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Watertown leader. [volume] (Watertown, Jefferson County, Wis.) 1909-1911, August 19, 1910, Image 3

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Persistent link: https://chroniclingamerica.loc.gov/lccn/sn85040722/1910-08-19/ed-1/seq-3/

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.ytShr q CmpQmu r jC4tajty
year/, hDurinh Whidu,
Xiffioms, odhc ftis Threatened Mlth
Jddaf OsfraciJ’mJpJ/tcJfas ( Sccomc
the y
md Oneyhthe Reputed
jI I 'l' Ij , Mukb of Vuxbiejuid
i r P&nvtt
k ' Ji TfetDuci/pss op
-i NNA GOULD, ormer Coun-
A tess de Castellans, Princess
iW de Sagan, finally has achiev
/ ed the aim of years of so
cial battle. She is now the
f 1 j 1 \ Duchess of Talleyrand, and
as such she at last becomes
on e of the foremost leaders
of Parisian society.
Prince de Sagan is the hereditary
Duke of Talleyrand. When his father
died recently De Sagan became the
fifth duke of that name. As the mere
Prince de Sagan he was looked upon
as an outsider by the highest society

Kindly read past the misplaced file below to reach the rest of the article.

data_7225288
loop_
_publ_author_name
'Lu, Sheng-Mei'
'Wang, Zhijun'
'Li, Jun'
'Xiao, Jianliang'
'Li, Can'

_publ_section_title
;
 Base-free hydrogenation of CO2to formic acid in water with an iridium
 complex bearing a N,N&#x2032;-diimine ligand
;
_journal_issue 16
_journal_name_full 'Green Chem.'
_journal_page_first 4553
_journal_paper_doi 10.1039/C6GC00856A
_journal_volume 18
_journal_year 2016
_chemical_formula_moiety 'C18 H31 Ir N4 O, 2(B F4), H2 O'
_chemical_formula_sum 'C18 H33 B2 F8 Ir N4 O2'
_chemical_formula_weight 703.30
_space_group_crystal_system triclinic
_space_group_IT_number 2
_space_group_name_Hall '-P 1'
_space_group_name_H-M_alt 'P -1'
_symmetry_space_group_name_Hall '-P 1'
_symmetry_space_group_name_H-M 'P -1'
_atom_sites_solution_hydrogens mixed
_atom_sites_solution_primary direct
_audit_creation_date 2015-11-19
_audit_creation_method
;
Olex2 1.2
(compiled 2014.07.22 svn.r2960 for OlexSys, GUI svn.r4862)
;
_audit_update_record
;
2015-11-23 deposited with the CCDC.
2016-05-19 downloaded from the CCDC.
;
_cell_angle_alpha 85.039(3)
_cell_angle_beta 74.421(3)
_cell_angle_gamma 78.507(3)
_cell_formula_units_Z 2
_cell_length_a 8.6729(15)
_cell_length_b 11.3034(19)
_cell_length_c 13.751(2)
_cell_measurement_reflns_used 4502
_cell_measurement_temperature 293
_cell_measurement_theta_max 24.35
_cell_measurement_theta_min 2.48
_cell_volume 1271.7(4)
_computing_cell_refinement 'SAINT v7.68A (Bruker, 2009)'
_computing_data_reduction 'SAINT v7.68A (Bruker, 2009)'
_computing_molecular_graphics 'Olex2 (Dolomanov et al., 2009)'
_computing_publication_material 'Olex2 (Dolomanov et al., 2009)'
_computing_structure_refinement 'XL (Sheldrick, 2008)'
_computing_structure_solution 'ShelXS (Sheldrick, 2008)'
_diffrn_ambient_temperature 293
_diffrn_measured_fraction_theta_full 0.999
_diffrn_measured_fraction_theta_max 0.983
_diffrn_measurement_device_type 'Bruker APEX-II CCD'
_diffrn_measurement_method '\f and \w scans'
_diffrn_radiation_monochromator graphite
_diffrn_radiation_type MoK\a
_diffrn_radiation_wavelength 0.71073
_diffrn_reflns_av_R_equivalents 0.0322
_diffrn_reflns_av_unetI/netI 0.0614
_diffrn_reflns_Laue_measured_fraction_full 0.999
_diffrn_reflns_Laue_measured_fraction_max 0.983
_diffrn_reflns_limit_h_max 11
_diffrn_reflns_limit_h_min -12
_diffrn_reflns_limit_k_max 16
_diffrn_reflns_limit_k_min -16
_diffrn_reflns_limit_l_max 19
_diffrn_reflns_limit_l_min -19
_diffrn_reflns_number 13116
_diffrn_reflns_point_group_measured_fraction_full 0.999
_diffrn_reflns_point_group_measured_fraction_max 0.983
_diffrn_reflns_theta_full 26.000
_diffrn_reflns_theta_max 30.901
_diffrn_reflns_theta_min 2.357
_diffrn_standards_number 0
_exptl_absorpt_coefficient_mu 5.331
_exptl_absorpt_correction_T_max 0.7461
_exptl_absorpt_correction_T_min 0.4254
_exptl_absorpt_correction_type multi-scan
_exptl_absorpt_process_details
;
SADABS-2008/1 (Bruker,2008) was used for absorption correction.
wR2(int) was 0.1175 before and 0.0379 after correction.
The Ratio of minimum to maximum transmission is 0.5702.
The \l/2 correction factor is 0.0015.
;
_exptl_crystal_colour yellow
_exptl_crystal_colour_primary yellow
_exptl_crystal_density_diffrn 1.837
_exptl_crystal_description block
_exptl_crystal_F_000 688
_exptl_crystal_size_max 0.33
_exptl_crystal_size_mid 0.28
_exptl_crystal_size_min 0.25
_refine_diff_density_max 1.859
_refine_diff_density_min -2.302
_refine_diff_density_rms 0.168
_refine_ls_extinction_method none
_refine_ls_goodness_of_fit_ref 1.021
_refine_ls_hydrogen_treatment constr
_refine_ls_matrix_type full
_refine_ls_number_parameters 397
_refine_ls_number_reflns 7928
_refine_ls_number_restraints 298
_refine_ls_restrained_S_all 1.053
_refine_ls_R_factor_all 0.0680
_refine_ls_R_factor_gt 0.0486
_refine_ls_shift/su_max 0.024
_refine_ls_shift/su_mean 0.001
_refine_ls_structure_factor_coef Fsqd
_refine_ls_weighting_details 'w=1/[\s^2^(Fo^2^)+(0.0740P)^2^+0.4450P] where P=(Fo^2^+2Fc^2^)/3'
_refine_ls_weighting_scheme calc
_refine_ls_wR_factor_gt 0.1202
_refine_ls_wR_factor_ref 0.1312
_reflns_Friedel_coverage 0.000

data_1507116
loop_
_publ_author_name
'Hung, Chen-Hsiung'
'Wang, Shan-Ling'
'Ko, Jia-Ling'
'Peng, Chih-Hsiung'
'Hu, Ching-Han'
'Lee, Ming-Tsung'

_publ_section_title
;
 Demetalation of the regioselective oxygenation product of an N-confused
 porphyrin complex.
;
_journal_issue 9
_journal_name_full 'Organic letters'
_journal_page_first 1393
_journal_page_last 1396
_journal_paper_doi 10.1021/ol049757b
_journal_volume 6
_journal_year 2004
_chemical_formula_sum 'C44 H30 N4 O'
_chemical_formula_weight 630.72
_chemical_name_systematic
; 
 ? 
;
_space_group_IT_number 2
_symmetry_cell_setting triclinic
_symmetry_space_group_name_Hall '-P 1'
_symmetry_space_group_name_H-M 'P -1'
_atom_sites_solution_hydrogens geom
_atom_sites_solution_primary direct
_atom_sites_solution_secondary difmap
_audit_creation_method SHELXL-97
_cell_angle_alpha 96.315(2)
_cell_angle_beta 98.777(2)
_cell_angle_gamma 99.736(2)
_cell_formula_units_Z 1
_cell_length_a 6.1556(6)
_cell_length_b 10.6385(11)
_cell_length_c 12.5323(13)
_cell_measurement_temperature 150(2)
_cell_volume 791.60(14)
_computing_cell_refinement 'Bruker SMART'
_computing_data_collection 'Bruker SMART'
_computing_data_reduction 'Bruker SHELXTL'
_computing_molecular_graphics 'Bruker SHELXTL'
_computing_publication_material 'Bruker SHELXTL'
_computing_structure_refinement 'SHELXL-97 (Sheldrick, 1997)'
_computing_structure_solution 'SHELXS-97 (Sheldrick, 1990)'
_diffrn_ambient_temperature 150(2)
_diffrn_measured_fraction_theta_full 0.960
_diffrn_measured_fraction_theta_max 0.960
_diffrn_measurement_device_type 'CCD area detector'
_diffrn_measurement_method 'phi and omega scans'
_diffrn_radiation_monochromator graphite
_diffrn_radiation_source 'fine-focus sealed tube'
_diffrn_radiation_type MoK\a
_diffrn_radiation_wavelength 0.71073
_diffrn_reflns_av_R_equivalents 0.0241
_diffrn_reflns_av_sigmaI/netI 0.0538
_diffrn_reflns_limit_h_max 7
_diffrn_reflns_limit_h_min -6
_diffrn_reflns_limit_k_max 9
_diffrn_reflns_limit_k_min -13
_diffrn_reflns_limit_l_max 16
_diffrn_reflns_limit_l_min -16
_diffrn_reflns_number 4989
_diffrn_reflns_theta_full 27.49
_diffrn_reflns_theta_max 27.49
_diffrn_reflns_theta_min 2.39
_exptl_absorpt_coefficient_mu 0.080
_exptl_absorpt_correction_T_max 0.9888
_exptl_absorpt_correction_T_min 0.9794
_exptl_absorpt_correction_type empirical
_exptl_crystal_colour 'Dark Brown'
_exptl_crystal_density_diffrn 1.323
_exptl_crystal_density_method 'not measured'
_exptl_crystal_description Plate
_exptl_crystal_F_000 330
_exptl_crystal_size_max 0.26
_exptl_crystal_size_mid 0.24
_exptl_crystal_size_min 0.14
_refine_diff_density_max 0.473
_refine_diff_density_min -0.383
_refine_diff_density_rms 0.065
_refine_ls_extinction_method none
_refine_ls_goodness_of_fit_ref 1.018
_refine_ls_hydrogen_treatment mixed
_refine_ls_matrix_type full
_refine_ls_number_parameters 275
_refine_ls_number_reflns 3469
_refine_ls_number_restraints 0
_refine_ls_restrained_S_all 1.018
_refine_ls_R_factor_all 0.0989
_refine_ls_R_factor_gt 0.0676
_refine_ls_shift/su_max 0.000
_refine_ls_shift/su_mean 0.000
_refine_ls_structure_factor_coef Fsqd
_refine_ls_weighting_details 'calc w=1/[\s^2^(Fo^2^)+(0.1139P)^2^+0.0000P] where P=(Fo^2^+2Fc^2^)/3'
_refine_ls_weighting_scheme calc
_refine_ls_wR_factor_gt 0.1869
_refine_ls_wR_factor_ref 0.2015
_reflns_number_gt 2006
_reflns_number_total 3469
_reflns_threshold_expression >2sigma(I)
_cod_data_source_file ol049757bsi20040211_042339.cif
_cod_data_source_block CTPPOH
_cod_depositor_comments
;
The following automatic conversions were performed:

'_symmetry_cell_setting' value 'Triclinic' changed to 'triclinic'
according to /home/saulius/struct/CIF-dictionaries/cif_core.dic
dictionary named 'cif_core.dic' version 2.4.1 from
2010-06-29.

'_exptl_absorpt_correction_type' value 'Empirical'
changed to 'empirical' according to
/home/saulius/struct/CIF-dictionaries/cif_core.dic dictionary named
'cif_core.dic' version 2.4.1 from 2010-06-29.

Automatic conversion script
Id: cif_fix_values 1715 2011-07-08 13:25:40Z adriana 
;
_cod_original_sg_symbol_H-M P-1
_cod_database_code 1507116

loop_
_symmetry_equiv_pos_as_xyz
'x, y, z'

of the French capital. But as the
Duke of Talleyrand he occupies an
honored place second to none, and his
duchess, the former Anna Gould, tri
umphantly enters into a position
which for years her millions and ef
forts have failed to achieve.
The Gould millions wouldn’t do it.
Count Boni de Castellane’s titles
wouldn't do it. The royal title of the
thoroughly discredited Prince de Sa
gan wouldn’t do it. But the old, aristo
cratic name, Duchess of Talleyrand,
opened the door. The siege of Paris,
which Anna Gould started when she
married Boni, is a success at last, and
the Gould millions finally have the
opportunity to fete the highest people
in France.
Social Ostracism Apparent Fate.
It has been a long siege and a hafd
one. Up to the present time it has
appeared that it was going to he a
losing one for Anna. Social ostracism
has stared her in the face and out of
countenance. Her original marriage,
with Count Boni. proved a disappoint
ment. No royal doors swung open to
the Countess de Castellane, not even
when the name was backed with good
American dollars. The count had his
own circle, but, alas and alack! it
wasn’t the circle that Anna Gould had
figured on entering when she became
his wife. The best society of France
did not receive her with acclaim, and
Anna was disappointed and hurt.
Perhaps it is not fair to say that
this, the failure of the count’s titles
to win her the position in European
society that she coveted, was the
cause of the rupture and final divorce